Now don't get me started on this.... ;-)
I've ridden tens of thousands of miles on tubulars over the last thirty years, all of it "unsupported." I even toured once on Campionato Del Mondo Setas in the Pacific Northwest on my trusty Columbus-SP-tubed Trek. (Only did that once, because wet silks are a bad thing - they stretch out too easily)! I also rode over the Grand Teton pass once on skinny little Czech-made Barum Kriteriums on my first "good" bike (a '73 raleigh Super Course).
Near zero flats, because I never use/used cheap tubular tires. It really, really makes a huge difference vs. running the el cheapo ones. If you want to change tubulars often, buy cheap ones.
Generally, when you run sewups, you carry a used spare with glue already on it. On the rare occasion that you have a flat, you install the pre-glued tire, and it's completely safe if done properly IMO. One can also carry a tube of glue or a glue strip such as Tufo's if that's a concern, I suppose.
What is everyone's current favorite sewup glue? I like the Mastik One from Vittoria, personally.
Greg "give me tubies or give me... uh... OK... those other things" Parker Ann Arbor, Michigan
> The big thing about "Sew-ups" I found was that (they) corner like glue.
> The better rounded tire will hold better as you lay it on its side. A clincher besides being quite a bit heavier just doesn't hold as well in a corner. Take the same bike, switch between wheels, and you will notice a huge difference. The big advantage to clinchers comes in the real world where you don't have a support vehicle behind you. Tubulars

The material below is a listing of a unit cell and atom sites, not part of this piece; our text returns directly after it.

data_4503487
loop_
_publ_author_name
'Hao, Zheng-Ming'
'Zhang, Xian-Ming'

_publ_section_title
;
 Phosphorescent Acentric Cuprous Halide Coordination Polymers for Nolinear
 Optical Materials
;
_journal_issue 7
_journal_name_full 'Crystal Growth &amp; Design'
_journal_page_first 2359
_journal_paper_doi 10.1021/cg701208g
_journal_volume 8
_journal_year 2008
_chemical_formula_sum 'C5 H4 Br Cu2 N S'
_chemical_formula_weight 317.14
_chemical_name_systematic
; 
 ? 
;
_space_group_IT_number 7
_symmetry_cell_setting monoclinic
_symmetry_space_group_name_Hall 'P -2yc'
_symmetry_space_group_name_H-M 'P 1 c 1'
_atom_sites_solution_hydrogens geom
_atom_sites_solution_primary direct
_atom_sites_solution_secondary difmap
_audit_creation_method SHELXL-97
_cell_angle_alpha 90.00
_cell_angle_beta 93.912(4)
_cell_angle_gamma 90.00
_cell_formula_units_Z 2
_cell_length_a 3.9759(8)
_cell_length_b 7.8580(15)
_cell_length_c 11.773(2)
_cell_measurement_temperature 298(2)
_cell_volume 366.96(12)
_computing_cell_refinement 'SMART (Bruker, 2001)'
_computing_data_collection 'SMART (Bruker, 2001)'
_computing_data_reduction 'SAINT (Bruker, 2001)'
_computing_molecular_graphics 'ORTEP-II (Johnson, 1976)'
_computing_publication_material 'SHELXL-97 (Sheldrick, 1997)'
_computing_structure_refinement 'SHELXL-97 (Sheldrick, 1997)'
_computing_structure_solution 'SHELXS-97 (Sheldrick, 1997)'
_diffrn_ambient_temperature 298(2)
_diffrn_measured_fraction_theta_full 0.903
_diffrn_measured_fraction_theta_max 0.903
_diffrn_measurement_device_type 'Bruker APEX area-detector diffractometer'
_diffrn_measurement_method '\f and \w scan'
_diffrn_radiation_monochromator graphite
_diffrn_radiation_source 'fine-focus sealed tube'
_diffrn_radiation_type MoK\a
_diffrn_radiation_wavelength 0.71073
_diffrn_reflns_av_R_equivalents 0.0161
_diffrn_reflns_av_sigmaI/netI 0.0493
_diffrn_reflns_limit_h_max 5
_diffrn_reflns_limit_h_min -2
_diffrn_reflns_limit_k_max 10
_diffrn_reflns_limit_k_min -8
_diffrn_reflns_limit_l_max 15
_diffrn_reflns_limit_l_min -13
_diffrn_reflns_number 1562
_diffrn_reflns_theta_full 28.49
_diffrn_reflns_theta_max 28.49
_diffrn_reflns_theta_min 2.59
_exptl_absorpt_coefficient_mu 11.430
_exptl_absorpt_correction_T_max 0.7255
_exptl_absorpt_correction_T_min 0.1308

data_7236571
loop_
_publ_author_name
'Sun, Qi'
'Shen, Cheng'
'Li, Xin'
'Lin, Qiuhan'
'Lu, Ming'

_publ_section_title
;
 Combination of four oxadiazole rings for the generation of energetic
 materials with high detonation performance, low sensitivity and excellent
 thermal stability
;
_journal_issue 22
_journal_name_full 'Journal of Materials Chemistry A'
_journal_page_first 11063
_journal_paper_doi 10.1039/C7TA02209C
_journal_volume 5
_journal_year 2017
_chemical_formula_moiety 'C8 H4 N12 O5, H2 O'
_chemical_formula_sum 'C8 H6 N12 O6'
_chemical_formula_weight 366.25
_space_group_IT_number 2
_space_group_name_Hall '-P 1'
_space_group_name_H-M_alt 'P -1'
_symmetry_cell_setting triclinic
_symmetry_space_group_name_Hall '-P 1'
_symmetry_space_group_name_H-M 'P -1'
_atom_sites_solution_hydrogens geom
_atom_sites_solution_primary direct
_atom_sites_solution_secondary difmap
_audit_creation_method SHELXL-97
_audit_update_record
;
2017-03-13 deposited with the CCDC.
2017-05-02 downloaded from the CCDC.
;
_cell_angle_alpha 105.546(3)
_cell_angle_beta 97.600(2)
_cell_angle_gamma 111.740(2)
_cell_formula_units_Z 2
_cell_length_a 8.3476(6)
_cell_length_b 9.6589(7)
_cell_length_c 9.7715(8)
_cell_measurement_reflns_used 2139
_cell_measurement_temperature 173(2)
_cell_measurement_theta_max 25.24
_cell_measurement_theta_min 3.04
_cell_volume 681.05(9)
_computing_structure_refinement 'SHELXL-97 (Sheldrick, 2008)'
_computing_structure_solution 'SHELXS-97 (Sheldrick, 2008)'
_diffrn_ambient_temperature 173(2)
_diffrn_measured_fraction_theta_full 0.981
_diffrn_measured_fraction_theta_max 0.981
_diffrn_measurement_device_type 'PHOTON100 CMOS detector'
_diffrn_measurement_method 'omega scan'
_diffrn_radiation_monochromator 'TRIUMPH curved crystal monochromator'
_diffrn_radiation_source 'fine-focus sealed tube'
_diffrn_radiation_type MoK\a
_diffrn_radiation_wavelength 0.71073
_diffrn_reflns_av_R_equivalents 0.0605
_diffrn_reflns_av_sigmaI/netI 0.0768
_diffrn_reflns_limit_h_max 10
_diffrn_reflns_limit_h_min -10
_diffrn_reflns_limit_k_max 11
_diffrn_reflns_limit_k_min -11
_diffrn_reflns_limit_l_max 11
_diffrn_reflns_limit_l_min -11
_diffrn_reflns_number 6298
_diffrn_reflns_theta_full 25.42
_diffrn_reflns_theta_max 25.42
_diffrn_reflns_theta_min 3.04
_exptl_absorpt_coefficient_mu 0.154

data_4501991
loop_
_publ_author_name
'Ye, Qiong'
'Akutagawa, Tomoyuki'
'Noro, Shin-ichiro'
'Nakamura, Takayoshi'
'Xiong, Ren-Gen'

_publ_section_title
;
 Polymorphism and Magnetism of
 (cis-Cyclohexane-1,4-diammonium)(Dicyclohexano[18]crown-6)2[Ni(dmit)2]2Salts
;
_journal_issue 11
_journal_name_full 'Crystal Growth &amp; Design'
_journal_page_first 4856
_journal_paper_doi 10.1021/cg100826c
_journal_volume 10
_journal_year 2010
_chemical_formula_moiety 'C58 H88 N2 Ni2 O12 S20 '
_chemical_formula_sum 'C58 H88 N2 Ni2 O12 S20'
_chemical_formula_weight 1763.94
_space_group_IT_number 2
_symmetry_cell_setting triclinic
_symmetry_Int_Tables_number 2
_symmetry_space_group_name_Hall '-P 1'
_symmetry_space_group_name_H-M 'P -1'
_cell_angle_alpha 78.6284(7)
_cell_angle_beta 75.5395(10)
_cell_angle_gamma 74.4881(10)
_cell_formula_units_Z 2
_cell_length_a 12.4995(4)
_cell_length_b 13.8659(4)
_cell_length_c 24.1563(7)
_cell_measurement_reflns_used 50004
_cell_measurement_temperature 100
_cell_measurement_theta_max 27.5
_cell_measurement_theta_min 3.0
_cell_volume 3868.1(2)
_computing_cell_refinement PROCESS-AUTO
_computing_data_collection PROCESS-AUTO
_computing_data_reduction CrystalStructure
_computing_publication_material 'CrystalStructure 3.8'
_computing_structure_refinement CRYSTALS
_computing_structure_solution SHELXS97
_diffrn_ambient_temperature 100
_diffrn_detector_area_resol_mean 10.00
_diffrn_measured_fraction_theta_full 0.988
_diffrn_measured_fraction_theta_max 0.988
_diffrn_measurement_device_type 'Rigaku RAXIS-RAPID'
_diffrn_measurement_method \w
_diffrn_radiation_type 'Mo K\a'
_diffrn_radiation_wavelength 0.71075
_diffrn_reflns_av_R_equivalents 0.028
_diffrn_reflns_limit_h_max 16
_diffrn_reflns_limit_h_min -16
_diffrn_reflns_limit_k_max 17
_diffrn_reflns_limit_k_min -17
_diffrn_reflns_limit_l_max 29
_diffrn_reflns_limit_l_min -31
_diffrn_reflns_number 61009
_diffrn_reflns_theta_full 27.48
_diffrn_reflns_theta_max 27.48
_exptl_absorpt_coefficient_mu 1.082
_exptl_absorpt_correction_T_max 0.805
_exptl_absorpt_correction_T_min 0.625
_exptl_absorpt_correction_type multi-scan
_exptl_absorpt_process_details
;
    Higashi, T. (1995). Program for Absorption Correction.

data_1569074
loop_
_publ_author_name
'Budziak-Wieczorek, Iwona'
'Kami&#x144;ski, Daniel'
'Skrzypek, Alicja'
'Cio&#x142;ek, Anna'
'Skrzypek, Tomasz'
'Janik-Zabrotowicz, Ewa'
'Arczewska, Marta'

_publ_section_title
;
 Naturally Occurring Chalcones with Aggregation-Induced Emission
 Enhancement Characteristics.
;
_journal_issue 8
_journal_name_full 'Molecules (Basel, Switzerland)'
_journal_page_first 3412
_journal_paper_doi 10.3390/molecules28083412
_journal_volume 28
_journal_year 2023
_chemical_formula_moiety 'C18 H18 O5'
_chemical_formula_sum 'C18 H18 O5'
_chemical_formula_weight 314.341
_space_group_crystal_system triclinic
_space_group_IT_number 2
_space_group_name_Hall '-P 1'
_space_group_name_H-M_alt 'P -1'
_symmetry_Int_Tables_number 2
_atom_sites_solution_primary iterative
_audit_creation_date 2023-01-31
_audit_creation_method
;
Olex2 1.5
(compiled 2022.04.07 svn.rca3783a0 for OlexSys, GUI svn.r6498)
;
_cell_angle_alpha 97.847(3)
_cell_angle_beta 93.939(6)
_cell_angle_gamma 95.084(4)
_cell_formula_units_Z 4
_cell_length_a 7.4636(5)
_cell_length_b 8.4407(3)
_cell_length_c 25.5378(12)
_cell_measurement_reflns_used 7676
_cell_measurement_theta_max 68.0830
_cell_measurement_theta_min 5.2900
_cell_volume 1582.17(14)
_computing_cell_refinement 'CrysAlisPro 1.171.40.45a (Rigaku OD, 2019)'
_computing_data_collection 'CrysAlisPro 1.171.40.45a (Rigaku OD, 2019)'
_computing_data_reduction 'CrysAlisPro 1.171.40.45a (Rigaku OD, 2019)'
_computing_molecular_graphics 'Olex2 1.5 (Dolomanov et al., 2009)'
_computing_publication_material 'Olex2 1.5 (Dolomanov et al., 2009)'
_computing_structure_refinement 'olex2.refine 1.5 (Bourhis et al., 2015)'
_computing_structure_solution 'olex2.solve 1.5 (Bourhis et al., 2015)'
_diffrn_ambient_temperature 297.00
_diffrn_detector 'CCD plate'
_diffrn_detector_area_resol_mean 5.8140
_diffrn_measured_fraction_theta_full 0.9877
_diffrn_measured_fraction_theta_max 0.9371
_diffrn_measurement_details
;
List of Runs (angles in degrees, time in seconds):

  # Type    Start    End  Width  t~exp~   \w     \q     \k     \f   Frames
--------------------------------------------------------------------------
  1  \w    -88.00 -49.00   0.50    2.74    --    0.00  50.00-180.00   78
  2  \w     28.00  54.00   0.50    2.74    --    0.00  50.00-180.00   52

are glued on for a reason. So they don't come off. Now think of the fun when you want them to come off. Remember that glue takes time. You will probably just take your spare and pop it on. So the rest of your ride is spent on what is essentially an unsafe wheel. You take out the
Ferrari and you will have to deal with the Ferrari maintenance. As much as I loved the feel of the tubulars, the heartbreak of letting the air out of a Criterium Seta is just too real. Count me as a clincher fan.
> Steve Leitgen
> La Crosse, WI
> On Oct 11, 2005, at 8:07 PM, email@example.com wrote:
> > Date: Tue, 11 Oct 2005 09:18:33 -0700
> > From: Erik Olsson
> > To: CR List
> > Subject: [CR]Tubular rim descriptions
> > Hi there! I've been looking around for NOS period correct
> > rims for my early eighties Eddy Merckx. I'm interested in a
> > couple of pairs of tubular rims, but I only have experience
> > with clincher rims. If anyone could help me understand the
> > difference between grommets, eyelets, and washers I'd
> > appreciate it. One description of rims for sale said that they
> > had been partially drilled out to make the glue adhere
> > better, but I've read that they used to do that to save weight
> > or to balance them. Any help in understanding the advantages/
> > disadvantages to tubulars vs. clinchers would be great. Thanks!
> > Erik Olsson
> > Rochester, N.Y.
> > That's easy! Quality tubulars = light, fast, fantastic ride qualities,
> > long-wearing, high performance, the ultimate. Most "clinchers" =
> > compromise, heavy total package, dull, lifeless, bouncy, wear out
> > quicker, and they get pinch flats too often!
> > (Hee hee - just kidding. Sorta...).
> > The machining on the tire bed on some tubular rims ( e.g. Nisi,
> > others) is theoretically done for better tire adhesion.... Looks cool,
> > too - but that's just apparent until you mount a tire, however.
> > There are ferruled and non-ferruled ("plain") tubular rims. Plain ones
> > usually require washers under the spoke nipples to spread the tension
> > load of each spoke. Ferruled ones don't need washers. Eyelets are on
> > some dropouts for fender / rack mounting. ;-)
> > Grommets are what you use to put a Presta tube through a
> > Schrader-sized rim hole.
> > Greg Parker
> > Ann Arbor, Michigan
> > (where friends don't let friends ride cheap tubulars...)